Mr. Browett needs to wake up and get his act together: he’s not at Dixons anymore. I had the opportunity to go to a Dixons in Manchester while I was in the UK a few years ago. I don’t mean to offend any Dixons employees, and I know that things can vary from store to store, but the place was a joke, filled with random merchandise and pushy employees who didn’t know anything about the products they were peddling.
You know what would be great? If Apple stores looked like this. (via Dixons)
My experience there was the complete antithesis of what we expect from an Apple Store. Yes, there are many examples of Apple Retail Stores doing something stupid but, overall, it’s simply the best way to experience, learn about, purchase, and fix Apple products.
Apple Retail Stores, although they are responsible for a relatively small percentage of the company’s total revenue, are the face of Apple. They’re the symbol of consumer excitement for Apple product launches, they’re the gold standard of retail technical support, and they’re a crucial component of Apple’s overall marketing strategy. Why pay for advertising when the local news stations send trucks to the Apple Stores the morning of every product launch?
Regardless of whether the workforce “mess up” was intentional on Mr. Browett’s part, let me emphasize the following because I, and many others, thought he would have figured this out already: He can’t treat Apple like Dixons. It doesn’t matter if the retail division doesn’t directly make as high of a profit percentage as other areas of the company because the mere existence of Apple Stores drives revenue to nearly all areas of Apple. In short, Apple Retail is worth significantly more than the value of its bottom line.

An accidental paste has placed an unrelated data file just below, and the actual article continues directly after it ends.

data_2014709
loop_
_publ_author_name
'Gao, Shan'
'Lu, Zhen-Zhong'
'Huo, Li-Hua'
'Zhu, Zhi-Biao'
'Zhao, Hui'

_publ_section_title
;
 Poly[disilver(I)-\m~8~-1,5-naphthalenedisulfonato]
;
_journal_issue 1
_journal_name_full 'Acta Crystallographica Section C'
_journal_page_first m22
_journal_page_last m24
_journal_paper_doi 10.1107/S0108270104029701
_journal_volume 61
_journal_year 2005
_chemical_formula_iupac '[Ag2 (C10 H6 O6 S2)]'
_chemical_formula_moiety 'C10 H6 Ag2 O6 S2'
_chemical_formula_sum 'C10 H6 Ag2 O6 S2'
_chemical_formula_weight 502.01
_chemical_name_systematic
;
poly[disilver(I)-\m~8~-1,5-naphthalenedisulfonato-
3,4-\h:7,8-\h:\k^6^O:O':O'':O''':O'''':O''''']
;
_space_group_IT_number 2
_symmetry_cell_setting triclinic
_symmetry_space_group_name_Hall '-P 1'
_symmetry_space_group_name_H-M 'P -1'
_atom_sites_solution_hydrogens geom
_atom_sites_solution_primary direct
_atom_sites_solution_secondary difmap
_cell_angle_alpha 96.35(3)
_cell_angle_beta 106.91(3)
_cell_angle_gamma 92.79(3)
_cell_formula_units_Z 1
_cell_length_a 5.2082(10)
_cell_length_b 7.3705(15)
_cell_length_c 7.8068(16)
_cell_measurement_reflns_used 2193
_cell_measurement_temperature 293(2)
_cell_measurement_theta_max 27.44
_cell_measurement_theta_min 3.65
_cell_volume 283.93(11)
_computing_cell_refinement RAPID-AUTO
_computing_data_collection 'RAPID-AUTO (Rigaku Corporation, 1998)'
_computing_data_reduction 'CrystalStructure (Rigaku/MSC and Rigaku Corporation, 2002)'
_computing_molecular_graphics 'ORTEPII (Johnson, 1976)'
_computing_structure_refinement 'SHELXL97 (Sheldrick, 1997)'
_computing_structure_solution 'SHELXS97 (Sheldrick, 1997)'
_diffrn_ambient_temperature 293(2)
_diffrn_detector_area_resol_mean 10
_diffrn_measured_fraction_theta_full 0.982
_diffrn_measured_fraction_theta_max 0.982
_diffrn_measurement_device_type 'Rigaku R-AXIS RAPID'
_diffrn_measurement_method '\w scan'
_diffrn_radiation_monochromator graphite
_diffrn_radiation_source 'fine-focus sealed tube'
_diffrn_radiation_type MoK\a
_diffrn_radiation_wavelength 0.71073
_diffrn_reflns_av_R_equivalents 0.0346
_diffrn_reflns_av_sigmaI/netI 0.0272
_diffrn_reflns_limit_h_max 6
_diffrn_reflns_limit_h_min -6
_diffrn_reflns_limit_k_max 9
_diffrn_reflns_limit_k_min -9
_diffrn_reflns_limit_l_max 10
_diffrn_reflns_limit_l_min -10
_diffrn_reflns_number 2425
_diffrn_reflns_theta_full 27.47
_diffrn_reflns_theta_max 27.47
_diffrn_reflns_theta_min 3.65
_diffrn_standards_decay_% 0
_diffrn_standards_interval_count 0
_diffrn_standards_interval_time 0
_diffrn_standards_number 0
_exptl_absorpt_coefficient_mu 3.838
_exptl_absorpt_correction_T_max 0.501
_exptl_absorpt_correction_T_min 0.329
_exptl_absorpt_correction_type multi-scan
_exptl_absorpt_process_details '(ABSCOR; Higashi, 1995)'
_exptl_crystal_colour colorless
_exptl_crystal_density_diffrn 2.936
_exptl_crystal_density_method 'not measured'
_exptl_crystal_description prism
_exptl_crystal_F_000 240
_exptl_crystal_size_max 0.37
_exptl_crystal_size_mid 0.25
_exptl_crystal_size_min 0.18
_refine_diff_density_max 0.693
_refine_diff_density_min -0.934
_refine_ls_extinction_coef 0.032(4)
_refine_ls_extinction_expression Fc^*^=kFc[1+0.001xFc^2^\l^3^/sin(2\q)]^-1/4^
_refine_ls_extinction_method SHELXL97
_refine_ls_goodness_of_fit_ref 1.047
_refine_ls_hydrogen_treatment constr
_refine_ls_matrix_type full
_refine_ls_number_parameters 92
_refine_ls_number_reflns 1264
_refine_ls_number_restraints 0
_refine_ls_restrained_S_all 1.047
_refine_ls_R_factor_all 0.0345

We now have two possibilities: 1) Mr. Browett made a mistake, as he claimed, and this was not intentional, or 2) ifoAppleStore’s sources were correct and this was indeed an aborted attempt at a new retail strategy.
I was surprised when Mr. Browett was picked by Apple to replace Ron Johnson, especially given my personal experience at Dixons. Hiring John Browett to run Apple Retail is like hiring a McDonalds manager to run a world-class restaurant. Sure, you’ll get your food and the owners will get their money, but everyone’s going to have a bad time.
If the recent retail turmoil was a mistake, it speaks to Mr. Browett’s incompetence. If it was intentional, it makes me question the character of an executive who could show such little regard and appreciation for his employees. It also speaks volumes about his fundamental lack of understanding of how Apple arrived at the position it is in and where it needs to go.
This situation with Mr. Browett is the first major screw up by Apple management since the departure of Steve Jobs and, honestly, I’m a bit surprised. Other unfortunate events have occurred, like the EPEAT switcheroo, but this was a serious blow to not only the Apple community, who is now confused about what exactly is going on in Mr. Browett’s administration, but also to Apple’s “greatest asset,” as an Apple spokesperson accurately put it: its employees.
Hardworking people who have given much of their energy to Apple had their lives seriously disrupted, and a little “whoops” email from Uncle Browett isn’t going to fix the situation. If the employees aren’t happy and secure in their jobs, then the customer experience will certainly suffer, all to raise profits a few percent.
Mr. Browett was a bad fit from the beginning. We thought that he could adapt but we were proven wrong. I’m sure he is a fine person but it takes a very special individual to run a very special retail operation and, regardless of what caused this whole situation, Mr. Browett is not that person.